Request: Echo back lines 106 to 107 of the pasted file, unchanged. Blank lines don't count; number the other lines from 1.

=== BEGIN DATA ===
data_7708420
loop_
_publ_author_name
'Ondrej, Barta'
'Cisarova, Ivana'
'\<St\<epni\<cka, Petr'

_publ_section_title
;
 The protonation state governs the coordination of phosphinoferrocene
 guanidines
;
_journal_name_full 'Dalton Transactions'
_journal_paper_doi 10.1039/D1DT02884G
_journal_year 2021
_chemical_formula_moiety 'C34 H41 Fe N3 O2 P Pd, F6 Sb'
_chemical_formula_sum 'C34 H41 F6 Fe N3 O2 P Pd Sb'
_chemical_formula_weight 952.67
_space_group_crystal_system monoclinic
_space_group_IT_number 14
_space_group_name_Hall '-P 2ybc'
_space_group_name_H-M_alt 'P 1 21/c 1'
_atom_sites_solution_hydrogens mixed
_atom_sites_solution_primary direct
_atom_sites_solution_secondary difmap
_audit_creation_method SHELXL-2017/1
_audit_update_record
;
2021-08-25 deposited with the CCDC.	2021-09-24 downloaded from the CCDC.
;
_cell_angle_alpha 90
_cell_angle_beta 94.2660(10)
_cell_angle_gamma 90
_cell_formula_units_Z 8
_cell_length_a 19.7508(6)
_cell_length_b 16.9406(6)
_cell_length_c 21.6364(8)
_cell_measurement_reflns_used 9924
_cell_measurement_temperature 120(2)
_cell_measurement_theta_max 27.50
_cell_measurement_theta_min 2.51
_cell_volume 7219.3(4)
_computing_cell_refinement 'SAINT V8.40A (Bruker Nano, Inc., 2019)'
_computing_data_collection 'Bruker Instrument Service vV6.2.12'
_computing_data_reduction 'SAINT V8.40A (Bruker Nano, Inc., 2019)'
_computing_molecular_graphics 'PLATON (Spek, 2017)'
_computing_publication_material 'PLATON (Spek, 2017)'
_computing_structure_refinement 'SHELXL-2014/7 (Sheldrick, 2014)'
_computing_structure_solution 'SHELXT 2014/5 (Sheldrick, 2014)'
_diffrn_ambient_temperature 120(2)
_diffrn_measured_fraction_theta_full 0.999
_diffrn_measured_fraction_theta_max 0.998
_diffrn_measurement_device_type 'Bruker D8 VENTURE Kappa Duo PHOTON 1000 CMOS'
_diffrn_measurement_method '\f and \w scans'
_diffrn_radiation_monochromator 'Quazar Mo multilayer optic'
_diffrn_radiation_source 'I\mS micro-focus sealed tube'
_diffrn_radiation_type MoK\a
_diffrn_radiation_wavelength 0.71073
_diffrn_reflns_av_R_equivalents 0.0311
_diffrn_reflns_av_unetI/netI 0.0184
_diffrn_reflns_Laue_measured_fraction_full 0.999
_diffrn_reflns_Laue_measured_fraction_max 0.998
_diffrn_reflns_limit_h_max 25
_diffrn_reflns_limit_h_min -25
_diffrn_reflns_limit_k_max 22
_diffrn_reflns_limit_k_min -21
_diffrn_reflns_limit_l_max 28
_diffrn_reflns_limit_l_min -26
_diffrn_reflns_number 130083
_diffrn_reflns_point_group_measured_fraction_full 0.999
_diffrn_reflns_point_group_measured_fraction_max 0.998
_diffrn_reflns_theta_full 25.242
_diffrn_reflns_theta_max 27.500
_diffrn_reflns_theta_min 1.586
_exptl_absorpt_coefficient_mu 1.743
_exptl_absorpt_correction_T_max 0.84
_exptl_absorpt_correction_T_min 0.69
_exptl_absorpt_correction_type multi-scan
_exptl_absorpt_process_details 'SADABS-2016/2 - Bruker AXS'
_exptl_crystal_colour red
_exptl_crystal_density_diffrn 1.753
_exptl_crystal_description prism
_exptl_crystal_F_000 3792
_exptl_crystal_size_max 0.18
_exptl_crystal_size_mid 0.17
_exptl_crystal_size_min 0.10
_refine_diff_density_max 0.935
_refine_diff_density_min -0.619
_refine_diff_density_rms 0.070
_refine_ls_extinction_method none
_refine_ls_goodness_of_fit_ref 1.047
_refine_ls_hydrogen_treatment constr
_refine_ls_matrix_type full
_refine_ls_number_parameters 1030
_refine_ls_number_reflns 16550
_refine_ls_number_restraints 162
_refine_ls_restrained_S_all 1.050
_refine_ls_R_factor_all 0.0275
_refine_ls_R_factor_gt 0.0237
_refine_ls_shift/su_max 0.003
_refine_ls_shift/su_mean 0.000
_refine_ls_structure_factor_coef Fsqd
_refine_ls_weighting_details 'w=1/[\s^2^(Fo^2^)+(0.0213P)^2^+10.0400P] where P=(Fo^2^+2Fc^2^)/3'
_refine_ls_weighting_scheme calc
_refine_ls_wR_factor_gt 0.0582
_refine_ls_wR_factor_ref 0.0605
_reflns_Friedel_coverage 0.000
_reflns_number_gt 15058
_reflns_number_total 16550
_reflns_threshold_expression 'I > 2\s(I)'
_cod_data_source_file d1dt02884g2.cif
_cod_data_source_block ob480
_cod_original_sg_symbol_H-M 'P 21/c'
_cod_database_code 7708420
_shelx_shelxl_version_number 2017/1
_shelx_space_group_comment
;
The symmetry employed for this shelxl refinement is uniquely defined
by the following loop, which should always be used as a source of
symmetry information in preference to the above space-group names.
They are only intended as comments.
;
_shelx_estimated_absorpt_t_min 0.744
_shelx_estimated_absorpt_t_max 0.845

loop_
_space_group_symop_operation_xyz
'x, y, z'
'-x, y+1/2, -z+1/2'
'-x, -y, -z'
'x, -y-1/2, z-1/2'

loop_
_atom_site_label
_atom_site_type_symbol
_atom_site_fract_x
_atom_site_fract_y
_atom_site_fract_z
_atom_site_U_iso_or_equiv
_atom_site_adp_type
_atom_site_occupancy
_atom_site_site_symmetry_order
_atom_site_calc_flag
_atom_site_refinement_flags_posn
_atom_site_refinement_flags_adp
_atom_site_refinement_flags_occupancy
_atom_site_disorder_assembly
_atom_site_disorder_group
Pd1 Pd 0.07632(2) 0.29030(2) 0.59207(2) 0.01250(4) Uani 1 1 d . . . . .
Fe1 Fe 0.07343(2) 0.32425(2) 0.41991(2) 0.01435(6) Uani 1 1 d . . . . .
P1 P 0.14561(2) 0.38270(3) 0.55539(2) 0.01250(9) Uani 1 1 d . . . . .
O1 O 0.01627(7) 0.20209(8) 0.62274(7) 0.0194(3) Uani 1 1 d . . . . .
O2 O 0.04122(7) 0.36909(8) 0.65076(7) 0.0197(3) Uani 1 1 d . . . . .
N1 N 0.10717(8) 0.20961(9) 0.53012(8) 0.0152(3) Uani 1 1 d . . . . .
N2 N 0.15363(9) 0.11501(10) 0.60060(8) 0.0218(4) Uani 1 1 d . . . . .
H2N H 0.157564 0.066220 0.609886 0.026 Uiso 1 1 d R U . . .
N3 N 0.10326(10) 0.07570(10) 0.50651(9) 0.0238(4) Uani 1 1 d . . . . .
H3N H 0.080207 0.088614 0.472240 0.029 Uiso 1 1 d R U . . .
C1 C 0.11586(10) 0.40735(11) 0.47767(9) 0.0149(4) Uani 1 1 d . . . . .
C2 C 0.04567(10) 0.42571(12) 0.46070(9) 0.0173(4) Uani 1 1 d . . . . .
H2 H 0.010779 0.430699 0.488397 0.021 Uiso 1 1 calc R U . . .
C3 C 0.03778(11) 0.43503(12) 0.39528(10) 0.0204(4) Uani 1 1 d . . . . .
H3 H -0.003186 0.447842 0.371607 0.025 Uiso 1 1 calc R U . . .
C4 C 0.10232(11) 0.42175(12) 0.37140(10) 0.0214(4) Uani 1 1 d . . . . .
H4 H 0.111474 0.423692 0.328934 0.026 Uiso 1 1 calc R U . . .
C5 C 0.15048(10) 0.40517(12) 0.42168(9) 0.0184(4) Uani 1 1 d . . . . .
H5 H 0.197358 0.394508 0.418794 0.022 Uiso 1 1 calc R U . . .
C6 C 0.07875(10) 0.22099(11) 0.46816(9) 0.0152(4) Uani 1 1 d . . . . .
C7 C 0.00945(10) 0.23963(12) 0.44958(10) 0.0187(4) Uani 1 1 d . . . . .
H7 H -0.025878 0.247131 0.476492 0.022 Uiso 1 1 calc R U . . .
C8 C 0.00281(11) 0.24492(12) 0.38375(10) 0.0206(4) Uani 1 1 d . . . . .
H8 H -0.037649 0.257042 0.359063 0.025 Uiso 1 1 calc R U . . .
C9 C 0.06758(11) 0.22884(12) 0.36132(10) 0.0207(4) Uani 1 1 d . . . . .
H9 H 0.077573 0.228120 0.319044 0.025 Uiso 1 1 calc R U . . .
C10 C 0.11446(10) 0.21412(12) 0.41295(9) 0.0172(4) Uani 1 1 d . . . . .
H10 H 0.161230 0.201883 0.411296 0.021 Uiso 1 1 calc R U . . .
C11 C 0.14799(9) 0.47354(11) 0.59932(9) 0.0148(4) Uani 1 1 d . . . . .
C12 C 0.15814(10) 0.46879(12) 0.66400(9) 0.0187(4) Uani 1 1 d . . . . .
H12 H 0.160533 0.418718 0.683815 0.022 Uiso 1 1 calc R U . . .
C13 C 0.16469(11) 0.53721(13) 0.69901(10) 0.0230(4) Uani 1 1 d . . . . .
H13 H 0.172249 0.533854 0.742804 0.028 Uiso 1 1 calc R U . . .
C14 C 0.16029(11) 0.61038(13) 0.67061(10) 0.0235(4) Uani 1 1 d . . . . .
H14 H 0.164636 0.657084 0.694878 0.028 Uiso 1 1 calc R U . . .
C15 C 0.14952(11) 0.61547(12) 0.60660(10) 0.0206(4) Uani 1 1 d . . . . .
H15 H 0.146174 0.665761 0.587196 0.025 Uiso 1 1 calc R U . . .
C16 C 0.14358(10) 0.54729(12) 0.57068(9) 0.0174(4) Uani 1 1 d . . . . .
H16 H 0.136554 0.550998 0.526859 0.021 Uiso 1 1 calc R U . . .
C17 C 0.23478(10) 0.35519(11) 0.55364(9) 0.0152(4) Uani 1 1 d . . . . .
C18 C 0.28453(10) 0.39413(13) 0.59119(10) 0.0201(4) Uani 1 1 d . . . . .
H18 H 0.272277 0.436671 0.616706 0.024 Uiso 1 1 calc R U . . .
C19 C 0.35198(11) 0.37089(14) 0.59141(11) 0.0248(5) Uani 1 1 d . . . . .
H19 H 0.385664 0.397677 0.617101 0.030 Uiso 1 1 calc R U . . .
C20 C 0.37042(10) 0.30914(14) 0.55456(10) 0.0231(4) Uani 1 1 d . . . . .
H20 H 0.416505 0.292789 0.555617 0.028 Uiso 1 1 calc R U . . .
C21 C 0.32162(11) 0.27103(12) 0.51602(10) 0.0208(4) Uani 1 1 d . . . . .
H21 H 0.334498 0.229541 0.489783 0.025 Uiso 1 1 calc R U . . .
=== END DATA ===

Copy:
_reflns_Friedel_coverage 0.000
_reflns_number_gt 15058